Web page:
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People in Flint, Mich., are still dealing with unsafe levels of lead in their water. The crisis has attracted a certain type of professional to their town - lawyers, lots of lawyers. Michigan Radio's Steve Carmody reports.
STEVE CARMODY, BYLINE: Turn the TV on in Flint, and you'll likely hear a commercial like this.
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UNIDENTIFIED MAN: If you've tested positive for the presence of lead in your blood, experience nausea, hair loss, skin rashes or other issues after consumption of Flint River water or property damage caused by the Flint River water system, you need to call...
CARMODY: Attorneys are swarming around Flint, advertising, holding public meetings, even hosting clinics where adults and children can have their blood tested. Anyone who shows up is handed a form asking if they want a lawyer. Those who do will probably end up in a place like this - a nondescript one-story office bloc where a pop-up law firm opened earlier this month. Kansas Broadnax is here to talk to a lawyer today. He says his two daughters have been sick since Flint's water crisis started two years ago.
KANSAS BROADNAX: I don't want to keep giving my children medicine all the time. I want them to be better. And - I mean, but if they got to have it, I can't afford that stuff that - sometimes I got to go in my pocket. They need to be taking care of in a righteous fashion, and I can't do it myself.
CARMODY: Thousands of Flint residents and business owners have already signed on to about a half dozen class-action lawsuits. It's a shotgun approach. The suits seek damages from the governor, state officials, local officials, former state and local officials, even companies that consulted on the decision that ended up damaging the city's pipes that continue to leach lead into the drinking water. And then there are the individual lawsuits. One New York law firm alone has filed more than 60 on behalf of Flint children, and more are on the way.
Marc Bern is a New York City lawyer who's already signed up more than 400 plaintiffs in his suit. It accuses the governor and others of racketeering. Bern helped win nearly a billion dollars for thousands of Ground Zero workers who fell ill after cleaning up the site of the 9/11 attack.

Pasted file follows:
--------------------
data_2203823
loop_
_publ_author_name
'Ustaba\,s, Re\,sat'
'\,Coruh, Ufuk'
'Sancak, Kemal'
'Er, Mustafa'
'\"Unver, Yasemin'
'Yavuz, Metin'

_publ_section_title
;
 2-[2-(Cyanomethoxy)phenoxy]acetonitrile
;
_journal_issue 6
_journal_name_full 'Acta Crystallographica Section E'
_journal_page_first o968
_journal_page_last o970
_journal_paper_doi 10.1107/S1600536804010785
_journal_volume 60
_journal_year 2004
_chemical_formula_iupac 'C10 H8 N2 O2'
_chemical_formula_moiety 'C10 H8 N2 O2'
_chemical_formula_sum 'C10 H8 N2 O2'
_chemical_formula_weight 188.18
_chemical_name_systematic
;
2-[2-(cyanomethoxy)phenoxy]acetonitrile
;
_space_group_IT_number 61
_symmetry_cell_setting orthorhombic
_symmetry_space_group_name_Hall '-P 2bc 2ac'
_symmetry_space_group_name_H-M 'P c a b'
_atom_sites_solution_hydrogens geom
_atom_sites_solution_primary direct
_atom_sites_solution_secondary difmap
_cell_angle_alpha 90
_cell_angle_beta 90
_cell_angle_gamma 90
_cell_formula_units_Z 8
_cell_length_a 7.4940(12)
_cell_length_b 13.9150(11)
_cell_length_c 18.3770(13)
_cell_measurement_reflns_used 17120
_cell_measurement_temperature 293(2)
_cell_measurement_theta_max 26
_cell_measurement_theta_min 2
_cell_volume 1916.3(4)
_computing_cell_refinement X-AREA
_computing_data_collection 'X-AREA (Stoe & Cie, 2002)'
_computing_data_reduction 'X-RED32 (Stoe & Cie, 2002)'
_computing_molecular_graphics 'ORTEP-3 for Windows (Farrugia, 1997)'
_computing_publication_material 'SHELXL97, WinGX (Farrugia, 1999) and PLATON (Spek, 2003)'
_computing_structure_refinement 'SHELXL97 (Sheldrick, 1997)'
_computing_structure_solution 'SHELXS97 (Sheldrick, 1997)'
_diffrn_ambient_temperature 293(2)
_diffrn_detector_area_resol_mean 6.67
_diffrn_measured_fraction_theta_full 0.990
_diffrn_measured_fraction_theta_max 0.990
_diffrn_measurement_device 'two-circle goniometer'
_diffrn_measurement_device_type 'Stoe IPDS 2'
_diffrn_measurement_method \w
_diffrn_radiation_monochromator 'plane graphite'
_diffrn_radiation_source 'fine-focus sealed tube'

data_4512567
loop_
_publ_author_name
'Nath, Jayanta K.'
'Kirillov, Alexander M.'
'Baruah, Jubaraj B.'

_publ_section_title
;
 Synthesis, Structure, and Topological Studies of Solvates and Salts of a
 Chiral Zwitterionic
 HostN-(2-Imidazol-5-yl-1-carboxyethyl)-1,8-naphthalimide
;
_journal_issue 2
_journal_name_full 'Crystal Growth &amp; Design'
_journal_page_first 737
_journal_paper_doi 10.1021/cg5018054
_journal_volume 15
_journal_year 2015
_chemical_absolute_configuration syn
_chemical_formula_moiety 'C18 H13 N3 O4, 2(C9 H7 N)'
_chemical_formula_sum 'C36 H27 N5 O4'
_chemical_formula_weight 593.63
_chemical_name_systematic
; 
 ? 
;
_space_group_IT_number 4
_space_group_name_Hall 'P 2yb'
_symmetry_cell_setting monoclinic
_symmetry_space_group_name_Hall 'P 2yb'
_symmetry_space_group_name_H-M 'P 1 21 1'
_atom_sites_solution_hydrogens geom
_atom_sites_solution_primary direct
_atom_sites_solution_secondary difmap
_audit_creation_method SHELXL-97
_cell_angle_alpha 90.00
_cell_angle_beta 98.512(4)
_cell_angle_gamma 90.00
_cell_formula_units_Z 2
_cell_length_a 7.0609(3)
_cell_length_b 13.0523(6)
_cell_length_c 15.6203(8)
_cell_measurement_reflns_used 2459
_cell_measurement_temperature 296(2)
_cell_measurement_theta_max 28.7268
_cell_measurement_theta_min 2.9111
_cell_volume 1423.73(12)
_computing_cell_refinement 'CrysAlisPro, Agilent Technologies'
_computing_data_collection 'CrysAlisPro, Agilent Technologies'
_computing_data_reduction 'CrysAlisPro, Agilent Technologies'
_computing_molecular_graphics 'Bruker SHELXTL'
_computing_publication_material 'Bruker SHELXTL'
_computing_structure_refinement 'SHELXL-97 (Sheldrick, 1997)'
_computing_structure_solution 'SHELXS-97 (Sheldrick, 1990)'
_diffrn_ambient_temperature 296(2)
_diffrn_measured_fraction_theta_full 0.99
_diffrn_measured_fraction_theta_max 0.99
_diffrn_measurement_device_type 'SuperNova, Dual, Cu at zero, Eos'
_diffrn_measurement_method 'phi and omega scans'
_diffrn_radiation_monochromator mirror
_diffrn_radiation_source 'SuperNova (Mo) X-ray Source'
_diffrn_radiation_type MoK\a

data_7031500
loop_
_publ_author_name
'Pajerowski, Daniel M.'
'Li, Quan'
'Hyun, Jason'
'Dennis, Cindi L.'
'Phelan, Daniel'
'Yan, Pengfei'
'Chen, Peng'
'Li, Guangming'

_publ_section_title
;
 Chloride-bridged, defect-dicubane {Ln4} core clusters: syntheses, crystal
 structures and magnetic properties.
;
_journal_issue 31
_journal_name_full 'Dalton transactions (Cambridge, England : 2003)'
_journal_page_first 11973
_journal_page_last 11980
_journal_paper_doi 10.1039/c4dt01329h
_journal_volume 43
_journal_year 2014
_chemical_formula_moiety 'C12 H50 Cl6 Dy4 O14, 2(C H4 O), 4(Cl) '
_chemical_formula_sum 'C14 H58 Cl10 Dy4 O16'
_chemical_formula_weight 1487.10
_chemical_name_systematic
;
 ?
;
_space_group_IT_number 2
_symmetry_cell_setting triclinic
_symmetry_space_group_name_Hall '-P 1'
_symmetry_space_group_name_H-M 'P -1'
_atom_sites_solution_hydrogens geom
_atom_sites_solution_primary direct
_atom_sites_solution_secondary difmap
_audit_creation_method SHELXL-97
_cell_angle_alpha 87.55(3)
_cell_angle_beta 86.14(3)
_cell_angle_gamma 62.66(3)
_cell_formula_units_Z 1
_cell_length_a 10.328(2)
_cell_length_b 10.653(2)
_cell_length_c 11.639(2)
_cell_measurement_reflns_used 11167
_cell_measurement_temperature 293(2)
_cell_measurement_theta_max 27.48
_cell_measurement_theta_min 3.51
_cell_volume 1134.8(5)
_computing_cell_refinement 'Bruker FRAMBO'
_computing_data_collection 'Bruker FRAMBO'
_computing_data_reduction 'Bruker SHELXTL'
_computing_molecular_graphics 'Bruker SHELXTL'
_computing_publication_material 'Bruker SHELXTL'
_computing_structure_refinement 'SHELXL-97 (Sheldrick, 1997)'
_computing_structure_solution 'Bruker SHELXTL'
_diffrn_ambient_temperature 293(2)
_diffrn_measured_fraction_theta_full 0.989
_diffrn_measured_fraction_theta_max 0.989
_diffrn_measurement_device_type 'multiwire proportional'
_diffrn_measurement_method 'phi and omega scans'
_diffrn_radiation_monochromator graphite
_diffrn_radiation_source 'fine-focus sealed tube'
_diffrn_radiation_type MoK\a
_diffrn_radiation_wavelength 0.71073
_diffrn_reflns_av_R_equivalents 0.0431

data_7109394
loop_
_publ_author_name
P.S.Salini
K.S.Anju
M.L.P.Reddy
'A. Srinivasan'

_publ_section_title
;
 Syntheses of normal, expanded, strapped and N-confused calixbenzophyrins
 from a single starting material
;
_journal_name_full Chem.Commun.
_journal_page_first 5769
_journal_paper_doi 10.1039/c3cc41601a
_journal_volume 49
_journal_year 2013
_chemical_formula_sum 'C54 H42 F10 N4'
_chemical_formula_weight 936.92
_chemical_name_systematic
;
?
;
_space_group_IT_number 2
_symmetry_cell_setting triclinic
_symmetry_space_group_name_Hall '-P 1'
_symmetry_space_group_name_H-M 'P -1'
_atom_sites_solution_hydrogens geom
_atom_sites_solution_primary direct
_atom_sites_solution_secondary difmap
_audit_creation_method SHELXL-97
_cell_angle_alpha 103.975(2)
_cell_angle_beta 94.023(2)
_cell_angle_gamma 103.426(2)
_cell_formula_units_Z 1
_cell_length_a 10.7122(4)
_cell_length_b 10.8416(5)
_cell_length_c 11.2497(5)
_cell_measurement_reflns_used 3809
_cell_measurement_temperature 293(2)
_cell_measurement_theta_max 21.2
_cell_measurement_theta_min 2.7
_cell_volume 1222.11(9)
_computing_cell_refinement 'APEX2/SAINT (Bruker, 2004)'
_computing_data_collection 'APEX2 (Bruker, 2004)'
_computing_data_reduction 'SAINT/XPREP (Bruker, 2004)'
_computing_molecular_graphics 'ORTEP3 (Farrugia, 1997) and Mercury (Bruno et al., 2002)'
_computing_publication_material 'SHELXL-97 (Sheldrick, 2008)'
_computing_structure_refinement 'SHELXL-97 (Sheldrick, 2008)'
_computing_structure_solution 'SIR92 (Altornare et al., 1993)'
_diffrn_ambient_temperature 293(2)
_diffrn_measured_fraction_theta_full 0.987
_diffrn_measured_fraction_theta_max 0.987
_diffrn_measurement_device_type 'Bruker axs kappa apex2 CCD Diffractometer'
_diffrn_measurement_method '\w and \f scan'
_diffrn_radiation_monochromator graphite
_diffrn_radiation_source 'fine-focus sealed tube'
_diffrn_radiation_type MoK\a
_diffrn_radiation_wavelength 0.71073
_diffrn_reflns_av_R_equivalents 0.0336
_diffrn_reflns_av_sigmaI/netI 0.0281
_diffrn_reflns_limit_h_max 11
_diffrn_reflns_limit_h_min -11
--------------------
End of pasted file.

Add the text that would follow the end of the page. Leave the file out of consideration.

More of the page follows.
MARC BERN: But you know what? That pales today with respect to what is happening here in Flint.
CARMODY: Bern and other lawyers are chasing what they hope to be big settlements. They're taking cases on contingency. If their clients win, the lawyers get a percentage of the settlement or judgment.
Speculating on contingency fees troubles Darren McKinney. He's with the American Tort Reform Association, a group that lobbies to limit class-action lawsuits. While he agrees injured people should get justice, he finds it unseemly all these out-of-state lawyers flocking to Flint to try to get a piece of the action.
DARREN MCKINNEY: It's just a question of which lawyers are going to get the lion's share of the contingency fee? So that's what the rush is all about.
CARMODY: Renee Knake is a legal ethicist at the Michigan State University Law School. She concedes the system isn't perfect, but at least it's a way for people in Flint to get the legal help they need.
RENEE KNAKE: I guess my larger problem as an ethicist is, what does it mean to be in a country where people with basic needs like clean water don't have legal representation to help them navigate the system when government has failed?
CARMODY: One thing most lawyers here agree on is that resolving these lawsuits could take years, perhaps more than a decade. That would mean Flint children who drank lead-tainted tap water when they were in the first grade might be set to graduate from high school by the time the legal wrangling is done. For NPR News, I'm Steve Carmody in Flint. Transcript provided by NPR, Copyright NPR.